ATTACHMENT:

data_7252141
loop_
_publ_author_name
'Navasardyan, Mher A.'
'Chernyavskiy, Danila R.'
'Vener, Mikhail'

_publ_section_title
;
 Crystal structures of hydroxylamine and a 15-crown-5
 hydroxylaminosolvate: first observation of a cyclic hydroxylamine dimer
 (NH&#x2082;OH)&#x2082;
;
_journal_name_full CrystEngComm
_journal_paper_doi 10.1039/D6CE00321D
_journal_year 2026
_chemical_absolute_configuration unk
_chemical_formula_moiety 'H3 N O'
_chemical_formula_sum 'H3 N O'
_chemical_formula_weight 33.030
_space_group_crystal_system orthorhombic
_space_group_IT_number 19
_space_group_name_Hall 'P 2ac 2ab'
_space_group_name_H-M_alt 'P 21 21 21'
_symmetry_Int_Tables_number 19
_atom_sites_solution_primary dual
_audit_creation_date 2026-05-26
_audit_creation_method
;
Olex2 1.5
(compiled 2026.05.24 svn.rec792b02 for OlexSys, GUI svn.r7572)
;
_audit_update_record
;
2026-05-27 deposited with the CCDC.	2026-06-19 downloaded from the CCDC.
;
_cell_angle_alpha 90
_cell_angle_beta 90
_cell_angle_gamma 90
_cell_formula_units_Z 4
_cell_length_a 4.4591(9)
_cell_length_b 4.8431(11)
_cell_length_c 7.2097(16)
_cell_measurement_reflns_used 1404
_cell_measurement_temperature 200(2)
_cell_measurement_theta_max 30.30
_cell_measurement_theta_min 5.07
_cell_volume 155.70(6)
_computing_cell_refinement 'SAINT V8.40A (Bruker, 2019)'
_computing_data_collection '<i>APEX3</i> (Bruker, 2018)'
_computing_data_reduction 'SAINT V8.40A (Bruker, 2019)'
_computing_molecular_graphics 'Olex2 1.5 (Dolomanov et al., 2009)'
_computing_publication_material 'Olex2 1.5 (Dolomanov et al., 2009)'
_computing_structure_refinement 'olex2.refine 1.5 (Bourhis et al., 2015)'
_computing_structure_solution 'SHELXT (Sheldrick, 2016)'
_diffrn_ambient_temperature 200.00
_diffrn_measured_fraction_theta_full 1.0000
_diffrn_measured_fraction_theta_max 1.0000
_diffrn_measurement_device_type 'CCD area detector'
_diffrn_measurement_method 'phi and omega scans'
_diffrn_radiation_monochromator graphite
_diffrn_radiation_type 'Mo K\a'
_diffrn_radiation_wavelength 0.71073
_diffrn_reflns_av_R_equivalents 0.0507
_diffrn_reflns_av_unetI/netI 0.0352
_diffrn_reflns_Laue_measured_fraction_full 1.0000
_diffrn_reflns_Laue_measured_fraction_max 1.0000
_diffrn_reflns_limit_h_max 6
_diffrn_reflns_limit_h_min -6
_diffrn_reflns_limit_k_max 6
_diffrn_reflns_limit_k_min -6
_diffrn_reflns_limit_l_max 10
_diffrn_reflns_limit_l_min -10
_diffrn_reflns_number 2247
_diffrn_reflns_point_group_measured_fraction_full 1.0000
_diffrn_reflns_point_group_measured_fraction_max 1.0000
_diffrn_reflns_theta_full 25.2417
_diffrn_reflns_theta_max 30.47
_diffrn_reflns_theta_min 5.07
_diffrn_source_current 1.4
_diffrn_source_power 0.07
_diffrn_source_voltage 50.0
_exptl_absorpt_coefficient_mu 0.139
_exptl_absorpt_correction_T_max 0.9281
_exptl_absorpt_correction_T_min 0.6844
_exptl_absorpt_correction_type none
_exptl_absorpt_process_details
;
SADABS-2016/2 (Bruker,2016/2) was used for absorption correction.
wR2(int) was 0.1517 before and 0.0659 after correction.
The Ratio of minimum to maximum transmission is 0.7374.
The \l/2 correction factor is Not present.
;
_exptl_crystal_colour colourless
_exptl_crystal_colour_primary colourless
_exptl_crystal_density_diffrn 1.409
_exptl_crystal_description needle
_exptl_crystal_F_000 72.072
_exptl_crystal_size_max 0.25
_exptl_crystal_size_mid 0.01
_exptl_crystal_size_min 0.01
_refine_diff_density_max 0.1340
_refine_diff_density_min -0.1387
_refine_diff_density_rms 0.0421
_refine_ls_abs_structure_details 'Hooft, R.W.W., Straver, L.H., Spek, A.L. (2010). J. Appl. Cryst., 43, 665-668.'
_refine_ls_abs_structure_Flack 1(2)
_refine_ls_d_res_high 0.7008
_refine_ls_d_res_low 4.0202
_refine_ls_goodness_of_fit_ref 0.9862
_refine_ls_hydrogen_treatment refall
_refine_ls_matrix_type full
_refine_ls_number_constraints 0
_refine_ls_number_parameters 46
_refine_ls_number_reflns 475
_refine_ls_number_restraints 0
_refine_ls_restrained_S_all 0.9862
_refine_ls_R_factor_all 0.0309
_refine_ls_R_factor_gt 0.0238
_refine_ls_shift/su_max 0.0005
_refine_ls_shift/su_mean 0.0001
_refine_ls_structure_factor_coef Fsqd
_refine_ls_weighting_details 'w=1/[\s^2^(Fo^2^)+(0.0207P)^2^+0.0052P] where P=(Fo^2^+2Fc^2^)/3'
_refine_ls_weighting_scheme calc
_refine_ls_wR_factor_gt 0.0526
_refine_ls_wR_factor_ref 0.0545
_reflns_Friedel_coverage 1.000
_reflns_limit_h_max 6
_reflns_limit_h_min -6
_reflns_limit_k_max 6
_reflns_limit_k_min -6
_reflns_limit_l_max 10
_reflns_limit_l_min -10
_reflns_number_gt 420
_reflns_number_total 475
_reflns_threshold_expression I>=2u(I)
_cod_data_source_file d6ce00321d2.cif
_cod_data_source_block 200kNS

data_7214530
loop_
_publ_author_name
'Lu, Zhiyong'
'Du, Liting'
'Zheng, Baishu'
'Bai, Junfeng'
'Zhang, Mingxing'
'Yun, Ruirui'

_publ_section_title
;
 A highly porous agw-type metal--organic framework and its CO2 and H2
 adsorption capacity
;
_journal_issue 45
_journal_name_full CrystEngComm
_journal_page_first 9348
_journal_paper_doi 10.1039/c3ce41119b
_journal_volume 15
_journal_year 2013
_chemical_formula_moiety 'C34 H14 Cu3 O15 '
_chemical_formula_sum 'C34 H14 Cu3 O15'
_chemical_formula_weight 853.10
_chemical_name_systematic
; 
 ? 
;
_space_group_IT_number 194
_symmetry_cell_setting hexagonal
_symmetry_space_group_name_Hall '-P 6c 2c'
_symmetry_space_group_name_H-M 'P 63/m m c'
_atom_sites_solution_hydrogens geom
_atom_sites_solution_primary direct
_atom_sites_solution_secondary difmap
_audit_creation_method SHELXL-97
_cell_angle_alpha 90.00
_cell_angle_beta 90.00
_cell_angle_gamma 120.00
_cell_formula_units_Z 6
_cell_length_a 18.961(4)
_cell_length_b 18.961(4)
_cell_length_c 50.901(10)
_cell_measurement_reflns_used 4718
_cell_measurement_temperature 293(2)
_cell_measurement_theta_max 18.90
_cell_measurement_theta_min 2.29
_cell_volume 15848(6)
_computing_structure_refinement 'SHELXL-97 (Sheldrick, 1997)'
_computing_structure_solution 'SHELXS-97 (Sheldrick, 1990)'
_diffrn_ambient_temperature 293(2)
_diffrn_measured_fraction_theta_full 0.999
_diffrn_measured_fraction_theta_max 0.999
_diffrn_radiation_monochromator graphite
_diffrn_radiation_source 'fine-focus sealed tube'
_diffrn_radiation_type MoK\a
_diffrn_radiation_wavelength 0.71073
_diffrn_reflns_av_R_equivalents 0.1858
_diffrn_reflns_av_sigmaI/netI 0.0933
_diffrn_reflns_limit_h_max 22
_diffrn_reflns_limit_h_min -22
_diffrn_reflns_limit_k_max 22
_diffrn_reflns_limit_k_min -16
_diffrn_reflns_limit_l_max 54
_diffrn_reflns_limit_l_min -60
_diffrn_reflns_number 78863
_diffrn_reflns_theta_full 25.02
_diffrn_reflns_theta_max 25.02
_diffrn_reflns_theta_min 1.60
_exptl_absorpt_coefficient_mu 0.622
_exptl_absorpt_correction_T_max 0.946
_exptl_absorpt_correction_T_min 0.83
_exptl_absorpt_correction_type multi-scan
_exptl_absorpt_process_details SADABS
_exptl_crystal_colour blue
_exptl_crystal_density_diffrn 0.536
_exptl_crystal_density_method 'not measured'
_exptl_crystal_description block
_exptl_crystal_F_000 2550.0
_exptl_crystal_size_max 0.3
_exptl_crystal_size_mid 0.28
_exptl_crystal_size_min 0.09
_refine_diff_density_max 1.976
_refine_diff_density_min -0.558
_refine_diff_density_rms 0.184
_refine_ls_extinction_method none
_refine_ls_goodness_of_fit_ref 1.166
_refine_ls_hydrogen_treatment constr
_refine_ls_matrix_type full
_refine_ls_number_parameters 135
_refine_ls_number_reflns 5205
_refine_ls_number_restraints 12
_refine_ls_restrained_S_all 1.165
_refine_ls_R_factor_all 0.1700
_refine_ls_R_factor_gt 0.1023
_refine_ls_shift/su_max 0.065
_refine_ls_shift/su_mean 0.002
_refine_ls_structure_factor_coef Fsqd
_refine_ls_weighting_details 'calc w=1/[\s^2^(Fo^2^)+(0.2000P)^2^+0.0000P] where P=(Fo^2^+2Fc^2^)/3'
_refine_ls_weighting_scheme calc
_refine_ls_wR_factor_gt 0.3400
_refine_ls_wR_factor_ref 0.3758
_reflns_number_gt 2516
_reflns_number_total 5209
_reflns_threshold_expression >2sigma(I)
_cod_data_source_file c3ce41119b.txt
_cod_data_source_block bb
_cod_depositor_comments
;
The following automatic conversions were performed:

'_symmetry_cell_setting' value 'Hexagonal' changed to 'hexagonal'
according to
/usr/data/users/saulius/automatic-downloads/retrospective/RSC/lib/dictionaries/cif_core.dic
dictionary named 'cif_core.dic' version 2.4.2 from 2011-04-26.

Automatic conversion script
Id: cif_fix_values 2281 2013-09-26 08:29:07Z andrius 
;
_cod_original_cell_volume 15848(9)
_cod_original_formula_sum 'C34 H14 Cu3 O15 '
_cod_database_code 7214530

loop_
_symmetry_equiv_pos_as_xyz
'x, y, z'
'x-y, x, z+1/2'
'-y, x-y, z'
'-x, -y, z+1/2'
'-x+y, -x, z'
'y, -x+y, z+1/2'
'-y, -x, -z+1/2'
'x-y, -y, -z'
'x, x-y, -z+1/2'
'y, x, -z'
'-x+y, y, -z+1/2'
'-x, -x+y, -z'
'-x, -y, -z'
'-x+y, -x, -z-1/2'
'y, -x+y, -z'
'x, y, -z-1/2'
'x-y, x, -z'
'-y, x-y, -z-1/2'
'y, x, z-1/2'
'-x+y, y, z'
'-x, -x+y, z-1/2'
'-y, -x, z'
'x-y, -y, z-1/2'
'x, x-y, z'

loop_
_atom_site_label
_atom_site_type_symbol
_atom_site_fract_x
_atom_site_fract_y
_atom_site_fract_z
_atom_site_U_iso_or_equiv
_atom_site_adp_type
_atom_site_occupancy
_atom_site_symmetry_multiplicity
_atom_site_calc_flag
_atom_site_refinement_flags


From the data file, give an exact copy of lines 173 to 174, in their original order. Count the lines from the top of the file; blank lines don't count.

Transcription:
_cell_angle_beta 90.00
_cell_angle_gamma 120.00